COLUMBUS, Ohio (WSYX) — Some pastors are taking to the streets to advocate for affordable housing in central Ohio. Tuesday members of BREAD—Building Responsibility Equality And Dignity stood outside the St. Stephens Episcopal Church at High and Woodruff Avenue with signs to catch the interest of passersby.
Father Karl Stevens said there are increasing numbers of people camping on the church property near campus because they cannot find housing.
Faith leaders said Columbus and Franklin County are “sitting on millions of dollars they could be using for funding housing solutions.”
“We have solutions, there is just no political will to act on them,” Stevens said.
“The problem is even though people are working they can’t build the resources that would allow them to pay a deposit on an apartment,” Stevens said.
“It is heartbreaking to hear about that. And getting to know people and joining their struggles means your heart is involved in their lives in a way that can sometimes break it when bad things happen to them,” said Stevens.
Reverend Charles Leister with New Beginning Christian Center on the east side said they are seeing rising numbers of people dealing with homelessness and housing issues. Leister said they are pressing Columbus and Franklin County to allocate one-third of the American Rescue Plan dollars for housing solutions.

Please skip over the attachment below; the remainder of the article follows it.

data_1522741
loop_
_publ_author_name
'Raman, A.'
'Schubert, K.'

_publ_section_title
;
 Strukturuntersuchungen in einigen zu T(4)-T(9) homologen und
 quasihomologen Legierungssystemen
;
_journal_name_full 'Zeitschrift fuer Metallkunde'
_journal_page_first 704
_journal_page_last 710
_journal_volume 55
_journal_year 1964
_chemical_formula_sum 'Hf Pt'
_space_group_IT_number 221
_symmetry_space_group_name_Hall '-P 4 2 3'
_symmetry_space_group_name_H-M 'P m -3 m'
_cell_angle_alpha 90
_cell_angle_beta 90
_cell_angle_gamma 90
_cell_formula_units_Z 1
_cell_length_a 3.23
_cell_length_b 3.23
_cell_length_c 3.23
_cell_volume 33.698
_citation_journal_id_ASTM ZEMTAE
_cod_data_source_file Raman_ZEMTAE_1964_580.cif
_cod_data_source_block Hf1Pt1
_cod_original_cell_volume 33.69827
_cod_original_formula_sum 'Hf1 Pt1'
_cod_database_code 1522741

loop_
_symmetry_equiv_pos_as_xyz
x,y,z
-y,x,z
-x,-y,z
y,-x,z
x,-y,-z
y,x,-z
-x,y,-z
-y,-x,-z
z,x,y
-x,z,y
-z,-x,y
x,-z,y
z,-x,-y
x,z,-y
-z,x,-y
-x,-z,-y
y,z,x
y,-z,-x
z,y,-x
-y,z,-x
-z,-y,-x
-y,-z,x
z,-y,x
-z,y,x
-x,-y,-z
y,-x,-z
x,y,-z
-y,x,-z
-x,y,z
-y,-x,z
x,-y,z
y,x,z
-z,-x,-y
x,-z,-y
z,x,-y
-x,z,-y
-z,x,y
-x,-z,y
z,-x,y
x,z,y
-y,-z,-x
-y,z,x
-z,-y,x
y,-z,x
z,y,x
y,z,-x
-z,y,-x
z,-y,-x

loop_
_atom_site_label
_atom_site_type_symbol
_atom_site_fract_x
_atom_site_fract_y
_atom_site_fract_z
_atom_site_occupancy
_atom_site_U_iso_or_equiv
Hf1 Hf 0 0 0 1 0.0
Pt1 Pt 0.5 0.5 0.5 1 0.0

“Our concern is the funds are there. Are we using them effectively,” said Leister.
The pastors said people may be working, but their salaries aren’t able to cover housing along with the other bills that are going up.
“There are some of us in the middle class that have been impacted, not only in terms of food and gas, and so on, but in terms of rent, affordable rent,” Leister said.
Leister said they distribute food to neighbors at their church on Saturday mornings once a month
Leister said many are trying to navigate kinship care, like grandparents raising grandchildren. “They are facing significant impact in terms of knowing where to go, what to ask for.It just has gotten worse with the pandemic and with inflation it just continues to increase the size of the issue,” said Leister.
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